The features of Mughal architecture includes perfect or near perfect radial or bilateral symmetry, red sandstone with white marble inlays, later pure white marble surfaces, geometric ornament, domes which are slightly pointed instead of hemispherical ones and garden surroundings. In addition to the fine-cut stone masonry used for facades coursed rubble stone construction was used for the majority of walls. For the construction of domes and arches baked brick was also used although this was usually covered with plaster or facing stones. The design of gardens is one of the most important aspects of Mughal architecture which provided the setting for tombs and palaces and also helped for relaxation.
The decoration of the buildings was basically done with ceramic tilework, pietra dura inlay with coloured and semi-precious stones, carved and inlaid stonework. Carved stonework is another interesting feature in the Mughal architecture, ranging from shallow relief depictions of flowers to intricate pierced-marble screens known as jalis. The stone quite often associated with the Mughal architecture is white marble, which can be seen in the magnificence of the Taj Mahal.
There is the existence of various influences of the Persian and Hindu architecture in the Mughal architecture. The trabeate stone construction, shallow arches made out of corbels rather than voussoirs and richly ornamented carved piers and columns are some typical Hindu features that have been incorporated in the Mughal architecture. Other constructions like the chhatris- a domed kiosk resting on pillars, chajjas and jarokhas- a projecting balcony supported on corbels with a hood resting on columns became a part of the Mughal characteristics. Extensive use of tilework, the iwan as a central feature in mosques, the charbagh or garden, divided into four and the four-centre point arch and the use of domes are the features borrowed from the Persian architecture.
Mughal Architecture that flourished in medieval India can also be termed as the Indo-Islamic architecture. Hindu architecture was modified and elements of spaciousness, immensity and extent were incorporated by the Mughal architecture. The kalash on top of the Hindu temple was borrowed and replaced by a dome and also the Hindu style of decoration used by them for the decoration of their arches. Mughal architecture no doubts occupies a grand position in the history of Indian architecture. Exquisite monuments like the Taj Mahal, Qutub Minar, Alai Darwaza, Quwwat-ul-Islam mosque, Vithala temple, Tughlaqabad Fort, Kirti Stambha, FatehpuSikri, Agra Fort, Red Fort etc have glorified India.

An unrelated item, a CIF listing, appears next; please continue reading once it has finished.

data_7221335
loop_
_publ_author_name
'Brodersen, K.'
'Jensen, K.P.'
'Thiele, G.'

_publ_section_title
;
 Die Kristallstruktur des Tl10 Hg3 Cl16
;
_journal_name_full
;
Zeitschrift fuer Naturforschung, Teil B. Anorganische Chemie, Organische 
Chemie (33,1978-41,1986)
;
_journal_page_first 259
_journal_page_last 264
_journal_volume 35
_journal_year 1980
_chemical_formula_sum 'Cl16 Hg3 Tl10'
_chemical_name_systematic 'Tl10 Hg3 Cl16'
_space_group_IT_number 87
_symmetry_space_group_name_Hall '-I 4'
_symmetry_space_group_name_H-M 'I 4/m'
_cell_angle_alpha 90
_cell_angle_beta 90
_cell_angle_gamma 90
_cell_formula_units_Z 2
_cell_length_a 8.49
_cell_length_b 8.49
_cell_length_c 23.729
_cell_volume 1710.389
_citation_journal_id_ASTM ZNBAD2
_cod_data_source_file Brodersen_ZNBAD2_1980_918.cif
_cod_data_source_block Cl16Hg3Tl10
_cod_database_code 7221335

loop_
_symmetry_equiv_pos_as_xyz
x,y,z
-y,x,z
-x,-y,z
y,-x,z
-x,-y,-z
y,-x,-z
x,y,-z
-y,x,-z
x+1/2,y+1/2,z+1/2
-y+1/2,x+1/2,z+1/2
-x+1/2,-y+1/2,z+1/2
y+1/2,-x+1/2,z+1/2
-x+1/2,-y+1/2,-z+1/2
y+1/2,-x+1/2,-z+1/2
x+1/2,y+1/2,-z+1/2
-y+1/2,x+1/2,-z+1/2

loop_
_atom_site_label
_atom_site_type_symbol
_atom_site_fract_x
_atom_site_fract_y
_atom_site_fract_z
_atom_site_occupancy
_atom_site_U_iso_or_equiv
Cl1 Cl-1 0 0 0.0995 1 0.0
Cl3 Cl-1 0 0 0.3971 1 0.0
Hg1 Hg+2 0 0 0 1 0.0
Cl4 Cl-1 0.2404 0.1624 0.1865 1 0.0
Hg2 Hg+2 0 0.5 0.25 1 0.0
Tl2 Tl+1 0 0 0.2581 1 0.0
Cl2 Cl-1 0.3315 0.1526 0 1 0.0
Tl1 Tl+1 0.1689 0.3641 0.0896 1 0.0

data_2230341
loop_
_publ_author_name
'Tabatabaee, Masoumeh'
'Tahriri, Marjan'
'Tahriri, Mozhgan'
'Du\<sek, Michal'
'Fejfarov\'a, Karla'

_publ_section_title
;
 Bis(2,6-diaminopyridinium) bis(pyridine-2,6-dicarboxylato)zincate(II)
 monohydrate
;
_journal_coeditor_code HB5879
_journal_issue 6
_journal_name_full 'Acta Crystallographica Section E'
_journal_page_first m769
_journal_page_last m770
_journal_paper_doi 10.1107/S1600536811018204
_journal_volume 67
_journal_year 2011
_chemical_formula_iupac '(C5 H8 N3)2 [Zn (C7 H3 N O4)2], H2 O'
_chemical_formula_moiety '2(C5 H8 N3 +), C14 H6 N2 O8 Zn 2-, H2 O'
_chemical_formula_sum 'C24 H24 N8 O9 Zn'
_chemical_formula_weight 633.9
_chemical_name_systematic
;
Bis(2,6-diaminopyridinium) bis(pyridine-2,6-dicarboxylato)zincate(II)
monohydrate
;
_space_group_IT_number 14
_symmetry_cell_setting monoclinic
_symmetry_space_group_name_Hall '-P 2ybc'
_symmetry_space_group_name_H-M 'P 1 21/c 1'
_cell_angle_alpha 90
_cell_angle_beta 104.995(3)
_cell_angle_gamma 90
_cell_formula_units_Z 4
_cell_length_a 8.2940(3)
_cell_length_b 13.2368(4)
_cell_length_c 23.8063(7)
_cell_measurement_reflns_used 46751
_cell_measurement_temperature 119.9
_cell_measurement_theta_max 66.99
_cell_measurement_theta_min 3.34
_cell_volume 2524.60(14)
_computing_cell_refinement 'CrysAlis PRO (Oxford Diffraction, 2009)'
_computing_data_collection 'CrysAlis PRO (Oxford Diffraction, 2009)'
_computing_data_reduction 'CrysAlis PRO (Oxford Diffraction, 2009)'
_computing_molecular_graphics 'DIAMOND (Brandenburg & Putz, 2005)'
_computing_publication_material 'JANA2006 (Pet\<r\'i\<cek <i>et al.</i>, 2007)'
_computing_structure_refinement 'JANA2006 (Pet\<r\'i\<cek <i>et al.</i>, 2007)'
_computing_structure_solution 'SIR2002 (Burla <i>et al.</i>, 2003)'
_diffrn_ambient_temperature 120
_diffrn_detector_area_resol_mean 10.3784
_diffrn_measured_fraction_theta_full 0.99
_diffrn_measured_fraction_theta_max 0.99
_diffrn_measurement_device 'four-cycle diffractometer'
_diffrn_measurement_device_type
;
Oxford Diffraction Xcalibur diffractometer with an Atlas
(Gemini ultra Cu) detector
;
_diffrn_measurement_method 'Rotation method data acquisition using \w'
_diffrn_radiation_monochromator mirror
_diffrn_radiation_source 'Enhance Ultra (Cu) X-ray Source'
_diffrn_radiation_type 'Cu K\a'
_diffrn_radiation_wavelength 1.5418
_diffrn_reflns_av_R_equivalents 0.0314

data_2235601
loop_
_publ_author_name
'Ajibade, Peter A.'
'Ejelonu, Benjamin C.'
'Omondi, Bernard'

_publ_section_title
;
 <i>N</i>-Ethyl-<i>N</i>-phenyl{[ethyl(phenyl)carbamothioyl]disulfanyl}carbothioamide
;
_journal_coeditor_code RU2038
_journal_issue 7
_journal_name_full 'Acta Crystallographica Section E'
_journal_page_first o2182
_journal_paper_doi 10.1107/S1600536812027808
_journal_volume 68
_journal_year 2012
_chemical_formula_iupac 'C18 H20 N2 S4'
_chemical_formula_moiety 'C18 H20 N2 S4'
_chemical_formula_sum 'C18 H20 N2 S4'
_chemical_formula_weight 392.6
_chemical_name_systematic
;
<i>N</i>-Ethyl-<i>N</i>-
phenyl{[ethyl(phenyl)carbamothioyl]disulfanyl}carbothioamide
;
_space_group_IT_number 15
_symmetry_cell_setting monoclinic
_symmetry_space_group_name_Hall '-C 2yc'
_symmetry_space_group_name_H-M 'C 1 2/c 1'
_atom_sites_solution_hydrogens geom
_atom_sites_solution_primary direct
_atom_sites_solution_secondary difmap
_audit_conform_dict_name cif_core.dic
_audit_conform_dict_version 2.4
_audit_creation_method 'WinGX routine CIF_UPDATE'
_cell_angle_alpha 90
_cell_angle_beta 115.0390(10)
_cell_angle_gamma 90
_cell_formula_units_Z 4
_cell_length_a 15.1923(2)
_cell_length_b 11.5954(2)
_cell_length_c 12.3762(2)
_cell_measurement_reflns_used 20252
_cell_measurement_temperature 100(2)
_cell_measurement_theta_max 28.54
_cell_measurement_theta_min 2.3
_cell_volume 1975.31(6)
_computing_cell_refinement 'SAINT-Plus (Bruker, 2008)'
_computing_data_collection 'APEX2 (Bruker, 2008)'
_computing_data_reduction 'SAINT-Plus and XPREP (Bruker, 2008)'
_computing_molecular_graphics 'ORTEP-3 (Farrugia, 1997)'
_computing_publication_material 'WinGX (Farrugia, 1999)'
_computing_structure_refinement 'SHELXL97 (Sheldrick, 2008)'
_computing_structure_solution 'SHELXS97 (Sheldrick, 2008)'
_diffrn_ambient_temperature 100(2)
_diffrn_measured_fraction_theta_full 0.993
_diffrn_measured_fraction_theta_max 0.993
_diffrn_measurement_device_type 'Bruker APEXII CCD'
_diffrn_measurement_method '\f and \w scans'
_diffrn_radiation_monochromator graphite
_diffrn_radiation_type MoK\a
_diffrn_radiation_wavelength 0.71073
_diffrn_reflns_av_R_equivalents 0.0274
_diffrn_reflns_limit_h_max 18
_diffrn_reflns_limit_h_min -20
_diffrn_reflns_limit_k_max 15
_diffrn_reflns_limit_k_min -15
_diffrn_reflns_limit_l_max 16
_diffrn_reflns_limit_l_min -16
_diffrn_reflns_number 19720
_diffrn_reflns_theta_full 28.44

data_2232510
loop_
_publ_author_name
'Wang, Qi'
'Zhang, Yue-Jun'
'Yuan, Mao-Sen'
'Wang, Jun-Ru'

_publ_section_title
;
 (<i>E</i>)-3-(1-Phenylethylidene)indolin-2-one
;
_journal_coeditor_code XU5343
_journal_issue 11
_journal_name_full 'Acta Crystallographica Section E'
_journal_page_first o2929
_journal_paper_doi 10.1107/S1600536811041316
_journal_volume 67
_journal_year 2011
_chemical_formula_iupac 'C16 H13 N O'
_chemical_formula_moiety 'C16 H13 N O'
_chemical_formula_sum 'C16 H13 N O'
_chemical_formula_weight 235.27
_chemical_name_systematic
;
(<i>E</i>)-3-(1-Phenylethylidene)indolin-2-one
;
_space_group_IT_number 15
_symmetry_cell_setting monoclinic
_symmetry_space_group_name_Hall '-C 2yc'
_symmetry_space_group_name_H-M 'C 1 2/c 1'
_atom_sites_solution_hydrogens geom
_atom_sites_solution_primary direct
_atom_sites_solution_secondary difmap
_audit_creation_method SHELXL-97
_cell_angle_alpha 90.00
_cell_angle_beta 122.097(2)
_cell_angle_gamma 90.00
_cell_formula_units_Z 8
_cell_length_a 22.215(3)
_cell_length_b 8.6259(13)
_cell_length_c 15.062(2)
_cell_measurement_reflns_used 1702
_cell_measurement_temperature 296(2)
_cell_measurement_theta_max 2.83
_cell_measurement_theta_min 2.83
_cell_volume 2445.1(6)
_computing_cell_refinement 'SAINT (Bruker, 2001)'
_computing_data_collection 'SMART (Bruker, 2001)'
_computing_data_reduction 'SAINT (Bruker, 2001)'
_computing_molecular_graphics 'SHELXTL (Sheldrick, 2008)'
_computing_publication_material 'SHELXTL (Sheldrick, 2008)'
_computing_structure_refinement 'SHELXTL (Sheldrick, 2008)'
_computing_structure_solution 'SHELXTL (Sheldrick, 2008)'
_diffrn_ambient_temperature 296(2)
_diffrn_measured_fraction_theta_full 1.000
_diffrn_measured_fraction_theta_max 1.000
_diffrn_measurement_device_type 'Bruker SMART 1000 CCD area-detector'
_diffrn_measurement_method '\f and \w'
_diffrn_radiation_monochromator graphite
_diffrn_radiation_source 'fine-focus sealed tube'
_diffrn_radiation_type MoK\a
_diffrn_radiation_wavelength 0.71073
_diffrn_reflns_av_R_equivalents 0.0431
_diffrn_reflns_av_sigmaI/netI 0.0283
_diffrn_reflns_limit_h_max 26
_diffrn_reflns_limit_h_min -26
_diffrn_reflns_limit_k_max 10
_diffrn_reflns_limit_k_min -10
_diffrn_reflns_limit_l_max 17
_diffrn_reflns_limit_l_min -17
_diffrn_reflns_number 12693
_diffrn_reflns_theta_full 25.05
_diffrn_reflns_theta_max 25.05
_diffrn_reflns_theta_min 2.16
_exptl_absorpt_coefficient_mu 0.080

The Mughal dynasty has gifted India with the premium and the most extravagant architecture and works of art in the overall history of Muslim dynasties. Traces of Mughal architecture can be found in Indian buildings even at present. These buildings have domes and indentures. The empire provided a protected framework or structure for the flourishing of artistic pursuit and the rulers supplied mammoth wealth in these arenas. Even the Mughal rulers were themselves patrons of art and they overpowered all architectural legacies in India. They overawed the people with their power, wealth and charisma. The whole Mughal architecture is a fine combination of so many local and foreign characteristics, which associates it universally with many distinct forms of architecture. These are also a source of inspiration to many other forms of architecture with different cultural background. Prevalence of Mughal architecture has placed India on a global podium making it identifiable to people far and wide.